The ROI of Observability – Comparing open source vs. commercial solutions

Consumer expectations for fast, reliable, 24/7 digital access continue to grow higher and higher; today’s businesses must meticulously monitor system health and performance to mitigate the risk of service interruptions and outages. Because of this, spending on observability solutions is projected to reach over $4 billion by 2028, with individual companies spending up to 30% of their overall infrastructure budget on observability.

The drive to maintain high performance and customer satisfaction is one thing driving up costs, but there are technological and organizational factors as well:

  • Microservices: The shift towards microservices architecture results in a higher volume of data from numerous, independently-deployed services, along with the need for sophisticated tools to monitor ephemeral instances and trace inter-service communications.
  • Ephemeral Servers: The prevalence of reserved instances and cloud serverless/cloud functions in cloud-centric environments, which can be rapidly provisioned and decommissioned, also generates a high volume of data. This leads to higher data ingestion rates and storage needs to maintain visibility and control.
  • Chaos Engineering: Chaos Engineering generates unusual observability data as systems responding to induced failures require more extensive monitoring and analysis (and thus drives up costs).
  • Hot Storage: The need for indexing and storing vast amounts of data in hot storage for quick retrieval adds considerable expense. This is because of the high resource demands of indexing, and the cost of fast-access, high-performance storage solutions.

All of these factors contribute to the escalating cost of achieving comprehensive observability—it makes sense why data leaders are looking to reduce costs while still maintaining full coverage. What options do they have? In the next section, we’ll delve into the pros and cons of open source vs. commercial observability solutions.

Observability solutions fall into two main camps (and sometimes a combination of these two camps): open source and commercial vendors. Each comes with its own advantages and disadvantages.

Open Source Observability

Open-source observability tools like Prometheus and Grafana are becoming increasingly prevalent. In fact, according to the Cloud Native Computing Foundation and Gartner, 60% of organizations report using them. It makes sense why: open source tools are free to explore and use, offer benefits like flexibility and a community of other developers you can turn to for support, and have open protocols. Even some commercial observability solutions will offer open-source features and capabilities in an effort to capture more users.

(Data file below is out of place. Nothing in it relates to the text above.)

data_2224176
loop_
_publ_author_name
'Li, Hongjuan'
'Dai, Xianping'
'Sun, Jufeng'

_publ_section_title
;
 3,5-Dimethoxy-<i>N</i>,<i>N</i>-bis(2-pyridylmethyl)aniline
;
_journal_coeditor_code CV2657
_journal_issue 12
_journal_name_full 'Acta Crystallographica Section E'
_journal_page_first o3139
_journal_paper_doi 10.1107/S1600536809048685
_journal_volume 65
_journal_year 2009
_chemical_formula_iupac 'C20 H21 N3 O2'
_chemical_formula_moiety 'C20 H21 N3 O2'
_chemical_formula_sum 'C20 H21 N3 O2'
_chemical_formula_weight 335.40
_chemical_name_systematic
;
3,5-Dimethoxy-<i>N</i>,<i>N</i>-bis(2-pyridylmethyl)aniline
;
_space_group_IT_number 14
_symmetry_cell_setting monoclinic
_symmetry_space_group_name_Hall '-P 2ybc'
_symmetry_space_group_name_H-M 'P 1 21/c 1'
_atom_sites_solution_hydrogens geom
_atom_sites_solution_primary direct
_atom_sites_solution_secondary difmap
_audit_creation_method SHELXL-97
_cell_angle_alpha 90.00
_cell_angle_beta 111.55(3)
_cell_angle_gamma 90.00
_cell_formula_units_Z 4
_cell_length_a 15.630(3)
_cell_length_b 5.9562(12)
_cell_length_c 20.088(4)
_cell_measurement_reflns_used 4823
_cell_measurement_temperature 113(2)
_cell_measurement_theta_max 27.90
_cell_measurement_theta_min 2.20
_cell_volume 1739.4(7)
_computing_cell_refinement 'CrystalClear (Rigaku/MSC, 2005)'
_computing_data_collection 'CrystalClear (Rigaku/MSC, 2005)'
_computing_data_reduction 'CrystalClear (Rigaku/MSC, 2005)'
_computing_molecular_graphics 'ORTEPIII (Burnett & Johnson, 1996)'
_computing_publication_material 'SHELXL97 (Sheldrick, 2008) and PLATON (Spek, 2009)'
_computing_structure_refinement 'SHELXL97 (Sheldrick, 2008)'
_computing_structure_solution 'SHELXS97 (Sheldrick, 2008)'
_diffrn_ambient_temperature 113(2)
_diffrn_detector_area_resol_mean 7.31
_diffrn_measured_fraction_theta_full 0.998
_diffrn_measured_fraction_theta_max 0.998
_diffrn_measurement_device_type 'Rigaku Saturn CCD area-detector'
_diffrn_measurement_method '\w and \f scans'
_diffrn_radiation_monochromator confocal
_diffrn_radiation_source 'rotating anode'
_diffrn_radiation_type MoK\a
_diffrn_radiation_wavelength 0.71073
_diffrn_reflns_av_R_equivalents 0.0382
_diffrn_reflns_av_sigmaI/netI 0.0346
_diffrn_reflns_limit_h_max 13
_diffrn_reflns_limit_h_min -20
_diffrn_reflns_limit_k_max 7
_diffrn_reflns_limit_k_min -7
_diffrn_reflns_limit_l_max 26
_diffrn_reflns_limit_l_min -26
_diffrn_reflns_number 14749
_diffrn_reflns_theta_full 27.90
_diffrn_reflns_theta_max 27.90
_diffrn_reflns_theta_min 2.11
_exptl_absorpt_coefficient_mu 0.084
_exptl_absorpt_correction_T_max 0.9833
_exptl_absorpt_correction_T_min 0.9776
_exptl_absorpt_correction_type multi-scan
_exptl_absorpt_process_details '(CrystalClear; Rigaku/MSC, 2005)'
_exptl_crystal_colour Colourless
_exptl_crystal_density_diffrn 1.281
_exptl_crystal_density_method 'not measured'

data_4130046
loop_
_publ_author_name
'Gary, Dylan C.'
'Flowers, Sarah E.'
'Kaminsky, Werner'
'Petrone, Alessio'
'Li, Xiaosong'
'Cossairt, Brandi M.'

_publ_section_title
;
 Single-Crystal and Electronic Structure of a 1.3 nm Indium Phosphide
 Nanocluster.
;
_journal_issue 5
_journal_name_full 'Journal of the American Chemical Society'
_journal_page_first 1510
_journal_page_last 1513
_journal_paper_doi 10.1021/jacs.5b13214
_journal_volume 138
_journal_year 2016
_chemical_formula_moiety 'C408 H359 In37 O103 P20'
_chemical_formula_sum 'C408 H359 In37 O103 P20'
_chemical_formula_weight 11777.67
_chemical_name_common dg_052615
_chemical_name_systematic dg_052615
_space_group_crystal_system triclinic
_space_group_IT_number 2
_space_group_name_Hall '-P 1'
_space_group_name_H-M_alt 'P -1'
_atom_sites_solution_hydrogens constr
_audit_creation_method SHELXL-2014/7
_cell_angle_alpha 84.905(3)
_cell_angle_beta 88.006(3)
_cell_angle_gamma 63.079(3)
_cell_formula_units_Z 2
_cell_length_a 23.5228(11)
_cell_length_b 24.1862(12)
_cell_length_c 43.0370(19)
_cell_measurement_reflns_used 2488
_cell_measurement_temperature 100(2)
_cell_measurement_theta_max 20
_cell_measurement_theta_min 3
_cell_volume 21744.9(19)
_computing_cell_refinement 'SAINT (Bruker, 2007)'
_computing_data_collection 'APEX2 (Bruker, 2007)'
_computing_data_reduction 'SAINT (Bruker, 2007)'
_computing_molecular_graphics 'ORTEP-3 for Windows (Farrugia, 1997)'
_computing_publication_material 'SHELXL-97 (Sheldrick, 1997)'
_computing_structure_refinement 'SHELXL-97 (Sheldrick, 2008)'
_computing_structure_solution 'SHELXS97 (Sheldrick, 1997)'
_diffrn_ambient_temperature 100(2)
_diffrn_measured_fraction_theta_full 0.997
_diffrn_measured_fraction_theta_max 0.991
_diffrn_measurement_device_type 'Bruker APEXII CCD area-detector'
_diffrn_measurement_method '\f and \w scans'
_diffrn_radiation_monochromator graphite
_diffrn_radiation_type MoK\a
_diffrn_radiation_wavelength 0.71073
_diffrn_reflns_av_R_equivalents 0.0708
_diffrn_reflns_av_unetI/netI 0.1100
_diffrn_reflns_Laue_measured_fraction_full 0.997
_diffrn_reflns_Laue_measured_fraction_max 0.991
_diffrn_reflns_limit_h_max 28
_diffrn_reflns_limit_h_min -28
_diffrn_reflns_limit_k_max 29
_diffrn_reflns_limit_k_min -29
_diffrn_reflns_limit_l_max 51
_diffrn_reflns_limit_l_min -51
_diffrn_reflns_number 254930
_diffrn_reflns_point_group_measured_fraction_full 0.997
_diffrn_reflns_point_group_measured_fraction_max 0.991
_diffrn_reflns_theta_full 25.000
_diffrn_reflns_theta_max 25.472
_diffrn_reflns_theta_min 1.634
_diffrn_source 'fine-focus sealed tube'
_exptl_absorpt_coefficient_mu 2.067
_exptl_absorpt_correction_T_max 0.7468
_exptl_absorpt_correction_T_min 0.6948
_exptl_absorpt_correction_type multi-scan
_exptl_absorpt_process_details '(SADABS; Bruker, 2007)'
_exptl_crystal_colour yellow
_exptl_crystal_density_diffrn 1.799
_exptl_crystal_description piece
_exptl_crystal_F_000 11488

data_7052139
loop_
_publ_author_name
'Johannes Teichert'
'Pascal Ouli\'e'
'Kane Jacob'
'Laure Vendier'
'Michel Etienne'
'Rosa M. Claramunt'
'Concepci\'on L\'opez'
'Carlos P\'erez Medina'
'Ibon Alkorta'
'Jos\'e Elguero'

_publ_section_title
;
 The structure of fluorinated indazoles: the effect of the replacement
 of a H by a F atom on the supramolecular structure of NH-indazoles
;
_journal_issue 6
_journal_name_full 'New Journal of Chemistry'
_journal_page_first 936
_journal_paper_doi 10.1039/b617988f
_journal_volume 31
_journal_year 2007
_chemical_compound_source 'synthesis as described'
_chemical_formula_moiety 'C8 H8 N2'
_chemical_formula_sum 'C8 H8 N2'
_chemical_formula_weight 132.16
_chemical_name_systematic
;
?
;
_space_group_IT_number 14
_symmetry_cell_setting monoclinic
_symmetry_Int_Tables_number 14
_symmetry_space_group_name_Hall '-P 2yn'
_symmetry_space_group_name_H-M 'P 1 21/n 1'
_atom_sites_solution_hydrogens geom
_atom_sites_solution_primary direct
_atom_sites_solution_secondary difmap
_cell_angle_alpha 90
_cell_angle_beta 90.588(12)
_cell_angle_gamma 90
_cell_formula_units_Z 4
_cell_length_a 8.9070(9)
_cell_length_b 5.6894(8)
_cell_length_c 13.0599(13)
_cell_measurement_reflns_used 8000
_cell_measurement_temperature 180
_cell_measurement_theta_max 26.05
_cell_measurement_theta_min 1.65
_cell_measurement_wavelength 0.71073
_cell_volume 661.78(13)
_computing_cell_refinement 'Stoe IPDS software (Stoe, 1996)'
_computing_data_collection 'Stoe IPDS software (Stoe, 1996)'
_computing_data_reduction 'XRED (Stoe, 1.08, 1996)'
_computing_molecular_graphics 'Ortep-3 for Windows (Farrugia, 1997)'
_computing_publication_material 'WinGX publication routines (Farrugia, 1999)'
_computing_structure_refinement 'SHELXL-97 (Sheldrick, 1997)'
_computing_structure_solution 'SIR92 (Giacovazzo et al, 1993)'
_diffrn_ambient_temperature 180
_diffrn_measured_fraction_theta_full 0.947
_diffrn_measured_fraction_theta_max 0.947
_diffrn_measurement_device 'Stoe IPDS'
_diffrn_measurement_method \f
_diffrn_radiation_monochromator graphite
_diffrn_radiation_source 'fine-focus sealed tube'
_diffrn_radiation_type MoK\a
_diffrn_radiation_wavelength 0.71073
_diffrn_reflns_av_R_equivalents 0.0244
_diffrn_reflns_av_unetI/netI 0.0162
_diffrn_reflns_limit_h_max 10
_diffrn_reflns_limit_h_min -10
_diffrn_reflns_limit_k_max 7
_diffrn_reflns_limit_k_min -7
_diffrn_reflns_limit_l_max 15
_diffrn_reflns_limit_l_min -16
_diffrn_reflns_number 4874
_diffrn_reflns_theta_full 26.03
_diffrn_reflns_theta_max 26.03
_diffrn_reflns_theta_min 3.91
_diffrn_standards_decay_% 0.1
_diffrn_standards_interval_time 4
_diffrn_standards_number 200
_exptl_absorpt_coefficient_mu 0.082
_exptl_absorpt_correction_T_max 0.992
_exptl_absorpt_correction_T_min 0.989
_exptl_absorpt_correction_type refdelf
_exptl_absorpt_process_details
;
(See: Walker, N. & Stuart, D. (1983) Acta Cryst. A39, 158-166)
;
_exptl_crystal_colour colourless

However, the tendency to stitch together multiple open-source observability tools to achieve full coverage has led to tool sprawl, creating consolidation issues and additional data silos that complicate observability further. Moreover, the recent trend of relicensing in the open-source community introduces new challenges, such as restrictions on usage and modifications.

Open-source tools also require significant effort to integrate, especially in complex environments. They require more manual work to ensure compatibility across various components of the observability stack. And, while open-source communities are often very active, the level of support can vary widely. Access to comprehensive, well-organized documentation is limited, and getting timely help for specific, complex issues might rely on community goodwill rather than guaranteed support.

Finally, open-source tools lack the scalability and advanced features of commercial solutions. The development of new features is driven by community interest and contributions, which might not always align with specific enterprise needs. Performance optimization often requires in-depth expertise and tricky configurations.

Commercial Observability Solutions

Then there are the big commercial observability vendors like Datadog, New Relic, and Dynatrace. Commercial vendors offer a wider and more advanced array of features, and provide professional, dedicated support, ensuring that help is available when needed to troubleshoot or optimize usage.